What’s the next step? Hmmm… lemme think. Should a group of leaders interested in addressing this challenge—half-red, half-blue—come together for in-depth conversation rooted in empathetic listening and aimed at new and better collective thinking? Shall we debate? Shall we dialogue?
1. Harold J. Laski, Authority in the Modern State (New Haven: Yale University Press, 1919), 279-280.
2. Jonathan Rauch, the author of Kindly Inquisitors: The New Attacks on Free Thought (2013), says in a January 1, 2018, interview that “free speech is a principle that’s most needed, and thus most strongly defended, by people with unpopular or minority view—and right now, on America’s college campuses, those people tend to be conservatives. That’s probably why so many campus progressives see free expression as a right-wing idea.”
3. Scott London, “The Power of Dialogue,” 2017 (www.scottlondon.com/articles/ondialogue.html). Some assume that “dialogue” comes from “two” and thus involves only two persons. But the word’s etymology indicates “occurring through words” and a dialogue can involve any number of persons of differing views.
4. William Isaacs, Dialogue and the Art of Thinking Together (New York, 1999), p. 19.
6. David Rock and Heidi Grant, “Why Diverse Teams Are Smarter, Harvard Business Review, November 4, 2016. Jose L. Duarte, Jarret T. Crawford, Charlotta Stern, and Jonathan Haidt, “Political diversity will improve social psychological science,” Behavioral and Brain Sciences 38, no. 130 (2015). Scott E. Page, The Difference: How the Power of Diversity Creates Better Groups, Firms, Schools, and Societies (Princeton University Press, 2007).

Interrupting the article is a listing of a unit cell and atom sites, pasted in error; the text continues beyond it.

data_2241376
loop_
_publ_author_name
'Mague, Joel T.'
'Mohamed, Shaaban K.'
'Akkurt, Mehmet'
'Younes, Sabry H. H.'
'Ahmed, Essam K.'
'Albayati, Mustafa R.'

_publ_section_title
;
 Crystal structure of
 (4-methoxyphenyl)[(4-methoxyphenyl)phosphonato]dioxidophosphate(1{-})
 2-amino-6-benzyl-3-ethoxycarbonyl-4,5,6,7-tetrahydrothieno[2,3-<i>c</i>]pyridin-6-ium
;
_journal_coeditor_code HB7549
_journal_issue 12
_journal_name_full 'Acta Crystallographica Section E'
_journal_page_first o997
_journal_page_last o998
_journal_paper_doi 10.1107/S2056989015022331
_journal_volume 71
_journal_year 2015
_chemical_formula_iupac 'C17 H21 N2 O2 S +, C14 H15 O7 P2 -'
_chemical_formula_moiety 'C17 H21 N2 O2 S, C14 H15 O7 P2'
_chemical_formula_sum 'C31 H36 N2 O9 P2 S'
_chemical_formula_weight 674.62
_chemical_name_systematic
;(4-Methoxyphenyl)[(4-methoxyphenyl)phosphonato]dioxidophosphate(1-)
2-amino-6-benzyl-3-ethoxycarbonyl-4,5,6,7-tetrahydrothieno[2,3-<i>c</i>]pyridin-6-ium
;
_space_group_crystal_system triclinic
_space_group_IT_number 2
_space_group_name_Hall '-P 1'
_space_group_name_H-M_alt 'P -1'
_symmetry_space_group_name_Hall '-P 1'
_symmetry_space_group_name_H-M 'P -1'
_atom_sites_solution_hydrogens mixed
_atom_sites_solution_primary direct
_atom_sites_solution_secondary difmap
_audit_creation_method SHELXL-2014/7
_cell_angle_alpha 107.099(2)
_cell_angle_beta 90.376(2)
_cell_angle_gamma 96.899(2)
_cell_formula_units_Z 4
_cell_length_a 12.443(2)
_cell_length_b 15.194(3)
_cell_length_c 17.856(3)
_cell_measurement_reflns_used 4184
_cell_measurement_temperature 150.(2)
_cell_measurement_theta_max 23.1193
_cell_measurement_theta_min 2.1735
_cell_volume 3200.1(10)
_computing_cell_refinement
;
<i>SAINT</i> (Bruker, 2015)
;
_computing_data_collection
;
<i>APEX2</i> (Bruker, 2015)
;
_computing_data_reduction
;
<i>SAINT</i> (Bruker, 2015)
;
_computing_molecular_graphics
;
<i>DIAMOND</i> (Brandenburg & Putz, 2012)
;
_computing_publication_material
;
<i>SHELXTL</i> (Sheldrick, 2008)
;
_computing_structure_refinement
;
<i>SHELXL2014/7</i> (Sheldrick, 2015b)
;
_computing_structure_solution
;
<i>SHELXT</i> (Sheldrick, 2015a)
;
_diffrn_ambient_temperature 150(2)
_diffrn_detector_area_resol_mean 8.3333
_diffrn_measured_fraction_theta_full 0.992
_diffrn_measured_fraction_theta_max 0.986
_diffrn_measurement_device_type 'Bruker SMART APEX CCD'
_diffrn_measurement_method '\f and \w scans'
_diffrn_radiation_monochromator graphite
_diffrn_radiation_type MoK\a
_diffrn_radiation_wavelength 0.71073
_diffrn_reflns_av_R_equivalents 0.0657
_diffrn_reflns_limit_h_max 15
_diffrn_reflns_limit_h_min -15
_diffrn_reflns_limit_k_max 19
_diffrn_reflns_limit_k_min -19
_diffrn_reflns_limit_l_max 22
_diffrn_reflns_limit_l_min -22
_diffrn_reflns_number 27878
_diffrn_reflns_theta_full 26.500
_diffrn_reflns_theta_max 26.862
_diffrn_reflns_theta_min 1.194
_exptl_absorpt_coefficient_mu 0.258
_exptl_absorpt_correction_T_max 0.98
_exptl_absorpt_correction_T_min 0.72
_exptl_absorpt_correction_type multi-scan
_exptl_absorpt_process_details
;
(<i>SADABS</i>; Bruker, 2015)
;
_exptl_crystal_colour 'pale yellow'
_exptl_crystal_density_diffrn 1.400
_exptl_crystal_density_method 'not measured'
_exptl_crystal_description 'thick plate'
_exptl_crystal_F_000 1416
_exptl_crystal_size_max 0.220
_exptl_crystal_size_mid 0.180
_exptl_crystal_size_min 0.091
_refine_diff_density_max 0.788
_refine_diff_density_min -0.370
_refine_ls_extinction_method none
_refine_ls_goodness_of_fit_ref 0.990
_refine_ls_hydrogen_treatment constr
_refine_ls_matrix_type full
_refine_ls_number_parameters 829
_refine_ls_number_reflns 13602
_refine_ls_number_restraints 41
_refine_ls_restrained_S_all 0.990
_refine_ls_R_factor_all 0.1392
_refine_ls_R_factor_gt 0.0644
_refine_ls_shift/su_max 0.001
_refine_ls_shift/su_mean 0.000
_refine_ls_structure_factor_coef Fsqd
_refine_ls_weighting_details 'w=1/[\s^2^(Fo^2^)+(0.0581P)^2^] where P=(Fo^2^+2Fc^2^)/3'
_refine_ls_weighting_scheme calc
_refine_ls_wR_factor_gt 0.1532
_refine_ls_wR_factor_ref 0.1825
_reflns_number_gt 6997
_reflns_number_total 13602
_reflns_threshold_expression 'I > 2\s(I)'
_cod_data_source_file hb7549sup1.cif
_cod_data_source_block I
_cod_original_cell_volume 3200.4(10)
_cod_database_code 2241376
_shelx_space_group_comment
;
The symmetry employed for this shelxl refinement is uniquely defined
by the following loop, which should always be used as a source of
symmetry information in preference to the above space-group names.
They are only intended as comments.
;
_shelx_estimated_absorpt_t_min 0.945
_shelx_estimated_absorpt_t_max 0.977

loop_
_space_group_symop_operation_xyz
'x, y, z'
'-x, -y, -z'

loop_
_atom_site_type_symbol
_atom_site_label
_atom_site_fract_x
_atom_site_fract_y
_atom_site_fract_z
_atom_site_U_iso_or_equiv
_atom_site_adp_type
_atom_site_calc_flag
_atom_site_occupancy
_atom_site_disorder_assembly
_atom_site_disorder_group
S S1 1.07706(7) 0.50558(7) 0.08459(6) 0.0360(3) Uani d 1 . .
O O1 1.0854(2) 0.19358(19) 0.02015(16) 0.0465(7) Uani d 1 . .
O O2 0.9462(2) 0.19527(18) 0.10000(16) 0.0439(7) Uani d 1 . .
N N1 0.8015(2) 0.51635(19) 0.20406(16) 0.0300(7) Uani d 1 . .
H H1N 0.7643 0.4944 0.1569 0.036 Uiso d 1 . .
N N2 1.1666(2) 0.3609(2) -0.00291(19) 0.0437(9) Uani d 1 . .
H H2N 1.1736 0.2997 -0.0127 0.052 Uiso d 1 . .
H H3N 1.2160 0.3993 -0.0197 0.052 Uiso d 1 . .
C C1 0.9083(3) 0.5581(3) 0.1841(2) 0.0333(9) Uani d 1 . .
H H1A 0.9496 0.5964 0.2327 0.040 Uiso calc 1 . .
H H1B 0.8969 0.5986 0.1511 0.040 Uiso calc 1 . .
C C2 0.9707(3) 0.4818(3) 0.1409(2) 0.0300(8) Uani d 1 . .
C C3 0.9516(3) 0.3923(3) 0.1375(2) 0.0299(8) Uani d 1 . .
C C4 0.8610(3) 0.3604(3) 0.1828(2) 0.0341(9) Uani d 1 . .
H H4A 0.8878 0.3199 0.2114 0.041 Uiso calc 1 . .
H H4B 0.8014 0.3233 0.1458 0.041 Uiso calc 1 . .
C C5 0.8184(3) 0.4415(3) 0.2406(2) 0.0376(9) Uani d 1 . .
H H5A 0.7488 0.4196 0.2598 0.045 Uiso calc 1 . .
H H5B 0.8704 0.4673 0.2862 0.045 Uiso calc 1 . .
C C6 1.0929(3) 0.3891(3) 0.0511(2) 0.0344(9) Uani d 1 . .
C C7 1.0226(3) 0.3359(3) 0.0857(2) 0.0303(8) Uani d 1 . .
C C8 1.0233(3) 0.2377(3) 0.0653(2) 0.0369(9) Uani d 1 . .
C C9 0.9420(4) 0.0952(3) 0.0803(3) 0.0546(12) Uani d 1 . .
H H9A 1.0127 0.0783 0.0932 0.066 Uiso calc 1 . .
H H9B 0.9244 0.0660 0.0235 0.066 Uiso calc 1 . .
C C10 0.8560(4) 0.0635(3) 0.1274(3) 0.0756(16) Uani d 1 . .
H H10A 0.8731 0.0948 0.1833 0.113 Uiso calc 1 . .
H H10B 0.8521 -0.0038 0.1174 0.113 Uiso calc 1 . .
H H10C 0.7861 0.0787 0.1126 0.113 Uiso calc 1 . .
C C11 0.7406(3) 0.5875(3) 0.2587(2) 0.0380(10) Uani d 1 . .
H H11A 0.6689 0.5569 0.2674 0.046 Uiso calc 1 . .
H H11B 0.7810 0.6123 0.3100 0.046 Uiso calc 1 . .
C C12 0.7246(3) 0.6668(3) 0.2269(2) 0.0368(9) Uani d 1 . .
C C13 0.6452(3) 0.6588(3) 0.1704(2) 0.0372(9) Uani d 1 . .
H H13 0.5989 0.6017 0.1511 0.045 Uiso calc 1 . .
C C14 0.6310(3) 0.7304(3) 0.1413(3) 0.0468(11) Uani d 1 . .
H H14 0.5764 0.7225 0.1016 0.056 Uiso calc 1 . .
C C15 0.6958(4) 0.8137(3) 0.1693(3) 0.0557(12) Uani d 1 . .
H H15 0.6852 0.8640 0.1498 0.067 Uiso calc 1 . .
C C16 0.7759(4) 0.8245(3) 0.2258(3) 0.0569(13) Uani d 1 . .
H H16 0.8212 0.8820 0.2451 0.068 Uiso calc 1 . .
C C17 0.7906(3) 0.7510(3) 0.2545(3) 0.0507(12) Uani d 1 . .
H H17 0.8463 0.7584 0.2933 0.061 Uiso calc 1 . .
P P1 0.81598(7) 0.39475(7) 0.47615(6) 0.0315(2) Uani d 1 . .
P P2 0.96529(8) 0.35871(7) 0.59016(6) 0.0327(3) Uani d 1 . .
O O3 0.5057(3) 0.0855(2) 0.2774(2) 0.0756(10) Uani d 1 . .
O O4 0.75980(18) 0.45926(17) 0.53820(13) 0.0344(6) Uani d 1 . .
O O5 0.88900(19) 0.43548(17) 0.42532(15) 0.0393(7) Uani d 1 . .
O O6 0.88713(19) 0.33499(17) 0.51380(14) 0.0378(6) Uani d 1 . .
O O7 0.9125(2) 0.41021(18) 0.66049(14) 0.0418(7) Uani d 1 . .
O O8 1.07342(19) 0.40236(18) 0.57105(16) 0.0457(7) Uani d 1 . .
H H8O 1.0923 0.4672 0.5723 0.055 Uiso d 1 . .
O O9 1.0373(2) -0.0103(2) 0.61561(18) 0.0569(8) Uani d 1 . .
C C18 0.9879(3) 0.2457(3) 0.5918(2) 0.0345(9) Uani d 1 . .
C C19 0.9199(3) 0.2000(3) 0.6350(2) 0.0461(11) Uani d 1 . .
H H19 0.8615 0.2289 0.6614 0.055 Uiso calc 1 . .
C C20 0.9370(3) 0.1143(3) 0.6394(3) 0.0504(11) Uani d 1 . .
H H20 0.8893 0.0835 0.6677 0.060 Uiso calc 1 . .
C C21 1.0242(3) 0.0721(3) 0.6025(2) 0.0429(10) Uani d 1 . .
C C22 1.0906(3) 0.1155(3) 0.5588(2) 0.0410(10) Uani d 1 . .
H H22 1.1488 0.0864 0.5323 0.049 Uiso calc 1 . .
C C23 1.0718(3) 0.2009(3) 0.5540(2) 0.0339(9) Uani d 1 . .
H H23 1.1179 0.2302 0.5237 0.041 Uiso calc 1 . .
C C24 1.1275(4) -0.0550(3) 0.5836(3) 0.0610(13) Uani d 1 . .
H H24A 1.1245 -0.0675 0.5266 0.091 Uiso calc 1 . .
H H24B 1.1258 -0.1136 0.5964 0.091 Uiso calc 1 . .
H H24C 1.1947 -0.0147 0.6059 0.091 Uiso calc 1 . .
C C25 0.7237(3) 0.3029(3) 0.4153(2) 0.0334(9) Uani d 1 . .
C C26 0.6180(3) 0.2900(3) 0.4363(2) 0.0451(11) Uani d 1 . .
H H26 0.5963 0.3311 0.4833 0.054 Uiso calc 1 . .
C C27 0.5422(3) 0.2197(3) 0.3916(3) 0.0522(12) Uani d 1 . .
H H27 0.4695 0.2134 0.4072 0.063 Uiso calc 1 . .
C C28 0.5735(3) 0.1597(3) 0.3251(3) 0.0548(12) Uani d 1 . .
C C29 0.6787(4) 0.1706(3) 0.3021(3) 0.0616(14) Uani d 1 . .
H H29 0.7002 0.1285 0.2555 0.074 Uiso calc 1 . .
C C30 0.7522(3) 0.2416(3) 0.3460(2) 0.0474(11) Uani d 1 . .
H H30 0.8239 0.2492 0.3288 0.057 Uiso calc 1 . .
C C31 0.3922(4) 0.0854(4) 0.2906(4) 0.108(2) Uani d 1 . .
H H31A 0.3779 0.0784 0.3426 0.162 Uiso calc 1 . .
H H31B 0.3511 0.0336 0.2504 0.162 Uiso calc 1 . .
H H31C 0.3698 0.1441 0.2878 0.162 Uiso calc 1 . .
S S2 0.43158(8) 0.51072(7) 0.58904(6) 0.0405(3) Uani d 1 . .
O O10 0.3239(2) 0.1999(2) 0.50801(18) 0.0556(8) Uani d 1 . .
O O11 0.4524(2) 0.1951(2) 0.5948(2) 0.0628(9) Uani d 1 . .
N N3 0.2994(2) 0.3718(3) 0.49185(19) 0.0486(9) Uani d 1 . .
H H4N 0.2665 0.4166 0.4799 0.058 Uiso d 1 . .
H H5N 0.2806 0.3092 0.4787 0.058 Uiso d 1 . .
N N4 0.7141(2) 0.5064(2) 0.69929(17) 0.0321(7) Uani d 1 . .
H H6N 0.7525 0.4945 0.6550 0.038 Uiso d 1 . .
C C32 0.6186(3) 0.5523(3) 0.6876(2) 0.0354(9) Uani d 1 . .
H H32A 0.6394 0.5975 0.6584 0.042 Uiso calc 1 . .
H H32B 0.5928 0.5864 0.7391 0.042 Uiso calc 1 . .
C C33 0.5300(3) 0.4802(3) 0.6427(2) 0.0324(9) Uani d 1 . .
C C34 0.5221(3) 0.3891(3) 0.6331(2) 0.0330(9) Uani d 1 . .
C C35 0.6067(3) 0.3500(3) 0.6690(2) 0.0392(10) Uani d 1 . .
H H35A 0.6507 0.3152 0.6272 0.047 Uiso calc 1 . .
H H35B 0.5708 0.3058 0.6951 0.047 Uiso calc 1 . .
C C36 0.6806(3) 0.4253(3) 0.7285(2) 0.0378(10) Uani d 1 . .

7. “Appendix B: Comparison of Dialogue and Debate,” in “Before we can have a discussion about facilitating, we must first have an understanding of the dialogue process,” Wellesley College Guide for Dialogue Facilitators,
8. Nel Noddings, Educating Moral People (New York: Teachers College Press, 2002), as cited in “Nel Noddings, the ethics of care and education,” London: YMCA George Williams College (http://infed.org/mobi/nel-noddings-the-ethics-of-care-and-education/).
9. See Jeremy A.Frimer, Linda J. Skitka, & Matt Motyl, “Liberals and conservatives are similarly motivated to avoid exposure to one another’s opinions,” Journal of Experimental Social Psychology 72 (2017), 1-12.
10. Wellesley College Guide for Dialogue Facilitators, op. cit.
11. R. R. Reno, “Against Human Rights,” First Things, May 2016. Reno concludes: “Our moment calls for witness, not dialogue. . . . It’s telling that the spirit of dialogue has no role to play in the New Testament. Thus I make a pledge: First Things will never call for dialogue.” I’ll invoke what might be called footnote privilege to argue with Rusty on this point. First, the essence of the “spirit of dialogue” is charity toward others, and in my view the New Testament’s cup runneth over with this idea. Second, it’s easy for Rusty to express his disgust with U.S. liberals by announcing that he’ll “never call for dialogue,” but in doing so, he walks away from what I think he’d agree are impressive people and movements. To cite only one example, one of the most inspiring movements for freedom in my lifetime was the 1977 “Charter 77” movement in Czechoslovakia, in which Václav Havel and others, against all odds, publicly (and eventually successfully) challenged the Communist dictatorship. What did the Charter aim to do? Here’s what it said: “Charter 77 does not aim, then, to set out its own platform of political or social reform or change, but within its own field of impact to conduct a constructive dialogue with the political and state authorities … (emphasis added)” Dialogue has played an important role in the history of humankind’s struggle for freedom and it’s a mistake to disavow that history and role just because you’re angry today with today’s liberals.